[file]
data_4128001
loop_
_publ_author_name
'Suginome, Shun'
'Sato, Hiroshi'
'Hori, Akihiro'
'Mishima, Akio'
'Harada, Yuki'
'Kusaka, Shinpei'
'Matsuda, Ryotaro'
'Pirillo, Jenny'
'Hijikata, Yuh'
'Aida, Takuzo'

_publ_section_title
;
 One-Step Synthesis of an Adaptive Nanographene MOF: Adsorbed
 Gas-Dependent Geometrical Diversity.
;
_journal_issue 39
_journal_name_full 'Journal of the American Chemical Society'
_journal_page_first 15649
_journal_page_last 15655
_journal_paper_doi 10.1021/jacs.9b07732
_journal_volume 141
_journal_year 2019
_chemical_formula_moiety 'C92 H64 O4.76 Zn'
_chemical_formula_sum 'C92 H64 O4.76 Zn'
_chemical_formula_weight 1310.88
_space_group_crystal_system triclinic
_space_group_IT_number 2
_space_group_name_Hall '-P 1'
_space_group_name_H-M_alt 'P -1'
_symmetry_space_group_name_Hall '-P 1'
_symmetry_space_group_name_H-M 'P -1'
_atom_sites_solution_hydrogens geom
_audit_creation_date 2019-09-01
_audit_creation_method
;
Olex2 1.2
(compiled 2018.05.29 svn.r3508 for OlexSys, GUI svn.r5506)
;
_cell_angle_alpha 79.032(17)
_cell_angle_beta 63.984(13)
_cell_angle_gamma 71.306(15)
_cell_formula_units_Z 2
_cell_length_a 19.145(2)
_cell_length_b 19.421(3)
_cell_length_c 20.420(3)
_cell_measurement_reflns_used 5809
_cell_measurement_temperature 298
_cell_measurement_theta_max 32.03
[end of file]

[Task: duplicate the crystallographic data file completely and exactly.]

data_4128001
loop_
_publ_author_name
'Suginome, Shun'
'Sato, Hiroshi'
'Hori, Akihiro'
'Mishima, Akio'
'Harada, Yuki'
'Kusaka, Shinpei'
'Matsuda, Ryotaro'
'Pirillo, Jenny'
'Hijikata, Yuh'
'Aida, Takuzo'

_publ_section_title
;
 One-Step Synthesis of an Adaptive Nanographene MOF: Adsorbed
 Gas-Dependent Geometrical Diversity.
;
_journal_issue 39
_journal_name_full 'Journal of the American Chemical Society'
_journal_page_first 15649
_journal_page_last 15655
_journal_paper_doi 10.1021/jacs.9b07732
_journal_volume 141
_journal_year 2019
_chemical_formula_moiety 'C92 H64 O4.76 Zn'
_chemical_formula_sum 'C92 H64 O4.76 Zn'
_chemical_formula_weight 1310.88
_space_group_crystal_system triclinic
_space_group_IT_number 2
_space_group_name_Hall '-P 1'
_space_group_name_H-M_alt 'P -1'
_symmetry_space_group_name_Hall '-P 1'
_symmetry_space_group_name_H-M 'P -1'
_atom_sites_solution_hydrogens geom
_audit_creation_date 2019-09-01
_audit_creation_method
;
Olex2 1.2
(compiled 2018.05.29 svn.r3508 for OlexSys, GUI svn.r5506)
;
_cell_angle_alpha 79.032(17)
_cell_angle_beta 63.984(13)
_cell_angle_gamma 71.306(15)
_cell_formula_units_Z 2
_cell_length_a 19.145(2)
_cell_length_b 19.421(3)
_cell_length_c 20.420(3)
_cell_measurement_reflns_used 5809
_cell_measurement_temperature 298
_cell_measurement_theta_max 32.03